- If necessary, switch to the AWS SSO console browser tab.
- In the navigation pane, choose AWS accounts and then AWS organization. Select all of your accounts. The users belonging to the operations team will have access to all accounts.
- On the Assign Users page, choose Groups. Select awsssoPowerUsers. Choose Next: Permission sets.
- On the Select permission sets page, select AWSPowerUsersAccess.
- Choose Finish. Choose Proceed to AWS accounts.
C. Create a user in the Okta portal
To create a user in the Okta portal, do the following:
- Switch to the Okta console browser tab.
- On the top ribbon of the console, choose Directory and then People. Choose Add Person. On the Add Person page, enter the following information:
- For User type, choose User.
- For First name, enter user first name.
- For Last name, enter user last name.
- For Username, enter user email.
- For Primary email, enter user email.
- For Groups, start entering awssso and choose Add next to awsssoPowerUsers. Then start entering AWS and choose Add next to AWS Users.
- For Password, choose Set by admin and enter a password.
- Clear the User must change password on first login check box. Choose Save.
- Switch to the AWS SSO console browser tab.
- In the navigation pane, choose Users. You should see the account that you created in the list. Choose the Display name of user first name user last name with Username of user email.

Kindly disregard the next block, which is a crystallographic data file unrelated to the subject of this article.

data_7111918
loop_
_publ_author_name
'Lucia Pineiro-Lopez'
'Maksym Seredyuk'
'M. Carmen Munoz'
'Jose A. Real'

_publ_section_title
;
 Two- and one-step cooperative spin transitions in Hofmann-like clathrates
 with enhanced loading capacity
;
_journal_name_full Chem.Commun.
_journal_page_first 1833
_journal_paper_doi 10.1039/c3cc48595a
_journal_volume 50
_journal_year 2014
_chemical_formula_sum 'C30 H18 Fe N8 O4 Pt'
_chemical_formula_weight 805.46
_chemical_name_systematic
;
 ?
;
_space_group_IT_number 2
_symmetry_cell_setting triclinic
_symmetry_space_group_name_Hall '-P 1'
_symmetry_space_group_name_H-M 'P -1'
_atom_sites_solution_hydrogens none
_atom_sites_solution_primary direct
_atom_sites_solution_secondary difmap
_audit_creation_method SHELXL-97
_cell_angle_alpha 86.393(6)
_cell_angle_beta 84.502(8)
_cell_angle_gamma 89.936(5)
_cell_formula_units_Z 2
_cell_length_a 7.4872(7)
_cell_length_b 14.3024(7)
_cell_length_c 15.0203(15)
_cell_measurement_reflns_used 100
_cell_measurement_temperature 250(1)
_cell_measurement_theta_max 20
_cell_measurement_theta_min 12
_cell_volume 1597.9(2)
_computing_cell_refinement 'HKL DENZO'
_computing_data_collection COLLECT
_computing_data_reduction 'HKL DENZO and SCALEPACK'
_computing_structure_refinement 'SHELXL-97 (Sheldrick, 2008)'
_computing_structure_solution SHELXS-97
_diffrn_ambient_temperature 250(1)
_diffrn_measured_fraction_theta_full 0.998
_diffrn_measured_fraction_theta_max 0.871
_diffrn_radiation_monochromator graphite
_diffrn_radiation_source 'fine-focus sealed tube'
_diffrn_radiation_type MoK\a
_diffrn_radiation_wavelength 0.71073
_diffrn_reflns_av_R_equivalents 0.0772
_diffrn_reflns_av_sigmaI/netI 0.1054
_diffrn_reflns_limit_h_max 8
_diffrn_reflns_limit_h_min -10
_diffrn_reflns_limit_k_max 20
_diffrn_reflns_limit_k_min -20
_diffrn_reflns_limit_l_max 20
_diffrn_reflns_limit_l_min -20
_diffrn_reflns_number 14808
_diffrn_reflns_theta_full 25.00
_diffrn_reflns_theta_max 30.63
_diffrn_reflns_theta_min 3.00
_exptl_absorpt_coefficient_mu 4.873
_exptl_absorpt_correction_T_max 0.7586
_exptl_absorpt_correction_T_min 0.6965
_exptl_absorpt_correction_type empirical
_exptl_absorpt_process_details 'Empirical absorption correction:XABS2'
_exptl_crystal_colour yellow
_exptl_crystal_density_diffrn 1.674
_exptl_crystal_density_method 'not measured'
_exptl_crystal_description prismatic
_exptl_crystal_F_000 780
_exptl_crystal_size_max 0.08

- Confirm that the user appears as Created By: SCIM.
D. Verify the new user is authenticated and has access
The new user should be authenticated by Okta and have access to assigned AWS accounts. To verify this is the case, do the following:
- Verifying authentication
- Switch to the AWS SSO console browser tab.
- In the navigation pane, choose Dashboard.
- Copy the user portal URL.
- Open a browser window in private or incognito mode and paste the user portal URL into the address bar. The browser should redirect you to your Okta login page.
- Enter the following information:
- For username, enter user email
- For password, enter the user password that you created in the previous section
- Provide additional security questions based on your Okta configuration. When you’re logged in, you should be returned to the AWS SSO start page.
- Verify AWS account access. To verify account access, do the following:
- Verifying authentication
- From the AWS SSO start page, choose AWS Account (3).